A few movies I caught at Sundance in January hit theaters this week.
For those who enjoy the narrow but uncomplicated communal thrill of a good horror flick, The Descent delivers. Every bit of marketing for the movie, from the poster to the trailer to pictures and advance reviews, diminishes the fun. Don't read or look at any of it. The less you know about the movie, the greater the rush. Just grab some fellow horror movie fans and wear blinders until the lights go down. Do know, however, that the movie includes some attractive girls who, like Buffy, aren't afraid to muss their hair when push comes to shove.
I knew little to nothing about the movie when I caught it at Sundance. It played at midnight at the Egyptian Theatre, however, always an omen of disturbing fare. Past movies I've caught at that series include Wolf Creek, Three Extremes, and Oldboy. I walked in sleep-deprived, drowsy, and half-frozen by the Park City winter. I walked out of the theater with palms sweating and heart racing.
There was some controversy after the screening because the ending of the cut we saw at Sundance differed from the ending of the original that showed in the UK. Whenever something like this happens, horror fans lament that studios water down movies for American audiences because of their preference for happy endings. Director Neil Marshall said that was not the case, that he had always wanted to try two different endings. I believed him, and at any rate, the American ending works just fine. You could, in fact, interpret them the same way if you wanted, and at any rate, I'm sure the special edition DVD will include both. You can also look up a description of the UK ending in IMDb's news forums after the fact, as I did after Sundance.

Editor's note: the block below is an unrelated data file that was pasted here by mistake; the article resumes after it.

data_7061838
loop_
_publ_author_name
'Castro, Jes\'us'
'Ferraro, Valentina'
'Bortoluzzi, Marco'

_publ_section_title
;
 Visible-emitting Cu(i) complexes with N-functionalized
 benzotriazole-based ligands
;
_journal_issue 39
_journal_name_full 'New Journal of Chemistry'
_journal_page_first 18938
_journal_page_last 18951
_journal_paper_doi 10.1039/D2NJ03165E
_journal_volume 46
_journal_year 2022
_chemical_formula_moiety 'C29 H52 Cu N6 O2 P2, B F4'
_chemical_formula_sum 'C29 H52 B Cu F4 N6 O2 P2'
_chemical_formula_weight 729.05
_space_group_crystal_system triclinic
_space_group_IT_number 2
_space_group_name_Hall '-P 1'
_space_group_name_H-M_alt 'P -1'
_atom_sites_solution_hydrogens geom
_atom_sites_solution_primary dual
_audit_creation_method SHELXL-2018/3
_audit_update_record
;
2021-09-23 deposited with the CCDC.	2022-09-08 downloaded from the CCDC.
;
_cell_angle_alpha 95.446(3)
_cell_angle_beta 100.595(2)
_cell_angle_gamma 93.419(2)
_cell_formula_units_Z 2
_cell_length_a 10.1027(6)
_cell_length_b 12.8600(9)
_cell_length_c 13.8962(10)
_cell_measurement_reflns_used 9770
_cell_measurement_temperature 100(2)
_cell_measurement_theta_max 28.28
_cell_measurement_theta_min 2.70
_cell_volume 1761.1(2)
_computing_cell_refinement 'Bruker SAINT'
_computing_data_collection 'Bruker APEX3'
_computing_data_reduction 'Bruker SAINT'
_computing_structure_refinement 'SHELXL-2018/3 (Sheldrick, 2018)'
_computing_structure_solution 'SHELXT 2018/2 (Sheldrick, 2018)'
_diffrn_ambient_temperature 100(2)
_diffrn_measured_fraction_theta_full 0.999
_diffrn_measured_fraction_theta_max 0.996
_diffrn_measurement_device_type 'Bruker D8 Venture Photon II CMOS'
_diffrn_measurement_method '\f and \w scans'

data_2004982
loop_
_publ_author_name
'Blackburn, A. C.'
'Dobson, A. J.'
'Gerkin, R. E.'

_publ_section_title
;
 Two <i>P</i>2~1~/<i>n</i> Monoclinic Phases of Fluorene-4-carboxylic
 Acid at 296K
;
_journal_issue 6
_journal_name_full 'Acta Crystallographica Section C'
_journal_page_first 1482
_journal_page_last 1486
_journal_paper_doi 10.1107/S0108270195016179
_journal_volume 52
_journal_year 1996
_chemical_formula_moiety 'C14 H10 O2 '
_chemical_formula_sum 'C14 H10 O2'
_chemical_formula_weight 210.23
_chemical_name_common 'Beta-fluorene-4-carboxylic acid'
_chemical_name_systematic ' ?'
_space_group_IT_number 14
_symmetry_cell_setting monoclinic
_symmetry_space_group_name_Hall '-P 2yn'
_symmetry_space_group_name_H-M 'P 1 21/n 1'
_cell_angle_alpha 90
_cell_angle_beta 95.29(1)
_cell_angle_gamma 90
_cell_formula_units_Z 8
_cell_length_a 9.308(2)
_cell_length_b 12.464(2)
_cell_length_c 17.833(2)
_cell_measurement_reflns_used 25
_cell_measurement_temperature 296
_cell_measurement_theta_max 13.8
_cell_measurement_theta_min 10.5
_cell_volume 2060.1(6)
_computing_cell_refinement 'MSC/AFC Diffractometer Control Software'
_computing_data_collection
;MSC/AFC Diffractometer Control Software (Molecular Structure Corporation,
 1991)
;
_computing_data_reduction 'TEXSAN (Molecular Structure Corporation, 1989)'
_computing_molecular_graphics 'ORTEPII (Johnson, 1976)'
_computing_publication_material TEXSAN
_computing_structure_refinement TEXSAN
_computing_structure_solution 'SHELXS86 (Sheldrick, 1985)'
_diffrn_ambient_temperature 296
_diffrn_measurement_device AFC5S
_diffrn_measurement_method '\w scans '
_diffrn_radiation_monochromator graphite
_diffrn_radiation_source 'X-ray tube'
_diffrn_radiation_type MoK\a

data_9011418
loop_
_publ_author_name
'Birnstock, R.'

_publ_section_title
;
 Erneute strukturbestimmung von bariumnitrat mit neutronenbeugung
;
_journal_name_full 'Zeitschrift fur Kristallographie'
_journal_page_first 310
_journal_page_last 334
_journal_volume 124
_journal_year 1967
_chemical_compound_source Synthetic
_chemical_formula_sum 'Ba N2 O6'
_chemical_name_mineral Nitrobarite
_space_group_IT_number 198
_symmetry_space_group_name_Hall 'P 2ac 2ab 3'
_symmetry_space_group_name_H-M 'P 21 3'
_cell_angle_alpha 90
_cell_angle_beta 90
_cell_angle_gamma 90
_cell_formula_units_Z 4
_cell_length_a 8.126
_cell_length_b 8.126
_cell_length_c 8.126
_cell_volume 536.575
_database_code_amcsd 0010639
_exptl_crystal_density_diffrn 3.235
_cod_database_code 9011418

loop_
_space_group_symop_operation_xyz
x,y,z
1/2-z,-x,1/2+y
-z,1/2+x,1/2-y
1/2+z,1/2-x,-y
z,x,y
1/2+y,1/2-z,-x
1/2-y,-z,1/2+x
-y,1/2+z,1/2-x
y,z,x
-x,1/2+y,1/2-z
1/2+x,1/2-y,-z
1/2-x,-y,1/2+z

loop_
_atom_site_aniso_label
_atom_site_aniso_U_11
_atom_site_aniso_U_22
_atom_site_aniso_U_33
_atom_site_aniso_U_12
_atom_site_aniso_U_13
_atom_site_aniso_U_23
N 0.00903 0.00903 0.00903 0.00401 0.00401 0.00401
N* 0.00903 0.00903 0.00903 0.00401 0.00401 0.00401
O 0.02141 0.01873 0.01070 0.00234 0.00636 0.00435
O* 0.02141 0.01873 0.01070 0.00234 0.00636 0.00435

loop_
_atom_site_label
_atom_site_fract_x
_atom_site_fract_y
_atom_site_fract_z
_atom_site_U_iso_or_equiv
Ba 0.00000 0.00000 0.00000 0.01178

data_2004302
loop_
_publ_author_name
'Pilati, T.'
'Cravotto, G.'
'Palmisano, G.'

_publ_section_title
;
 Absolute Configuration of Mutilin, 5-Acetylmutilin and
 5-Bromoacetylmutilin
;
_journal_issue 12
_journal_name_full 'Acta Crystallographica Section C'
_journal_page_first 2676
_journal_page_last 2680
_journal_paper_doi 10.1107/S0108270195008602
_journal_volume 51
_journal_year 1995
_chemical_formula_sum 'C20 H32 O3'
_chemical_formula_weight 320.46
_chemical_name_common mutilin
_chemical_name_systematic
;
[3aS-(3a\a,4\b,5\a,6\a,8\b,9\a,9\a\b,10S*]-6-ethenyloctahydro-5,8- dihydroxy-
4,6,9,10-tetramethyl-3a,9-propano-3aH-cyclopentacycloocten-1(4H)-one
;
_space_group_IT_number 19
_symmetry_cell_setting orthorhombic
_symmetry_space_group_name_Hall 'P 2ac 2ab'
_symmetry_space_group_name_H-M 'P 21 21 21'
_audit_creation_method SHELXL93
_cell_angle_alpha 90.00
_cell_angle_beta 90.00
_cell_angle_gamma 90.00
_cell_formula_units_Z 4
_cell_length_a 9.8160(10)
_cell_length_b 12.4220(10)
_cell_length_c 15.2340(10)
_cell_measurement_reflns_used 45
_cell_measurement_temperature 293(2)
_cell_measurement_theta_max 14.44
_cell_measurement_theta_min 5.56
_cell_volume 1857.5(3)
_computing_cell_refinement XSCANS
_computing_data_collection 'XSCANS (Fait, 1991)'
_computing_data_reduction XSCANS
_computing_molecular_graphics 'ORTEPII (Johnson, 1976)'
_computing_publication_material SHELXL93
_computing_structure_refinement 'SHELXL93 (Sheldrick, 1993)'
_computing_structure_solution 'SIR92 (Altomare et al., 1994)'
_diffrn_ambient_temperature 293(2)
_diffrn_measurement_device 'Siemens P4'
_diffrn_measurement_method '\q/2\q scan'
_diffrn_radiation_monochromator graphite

In a somewhat disappointing lineup of movies at Sundance this year, Quinceañera was the big winner, capturing both the audience and jury award for narrative film. It is a movie with a strong sense of place, set in Echo Park, a Latino neighborhood in Los Angeles that is a layer cake of conflict between the generations, classes, and sexes.
A girl prepares the traditional celebration of her 15th birthday, her Quinceañera, but when she discovers she's pregnant, her strict and traditional father reacts as you'd predict. She and her friend's brother Carlos, also a pariah from his own family because of his sexuality, find refuge at their great uncle Tomas's house.
This feels like a Sundance movie to me. The writer, director, and actors were all unknown to me. It is not a genre film, and though so many pieces of the story are familiar, the movie moves with an organic energy. I did not anticipate Tomas becoming the wheel on which the movie pivots back on itself. The film has a warm spirit and no desire to shock or awe, a rarity in these times. Though it sometimes feels rough around the edges and never lifted me out of my seat, Quinceañerais the right movie for the type of person who wants a movie at the far opposite spectrum from The Descent.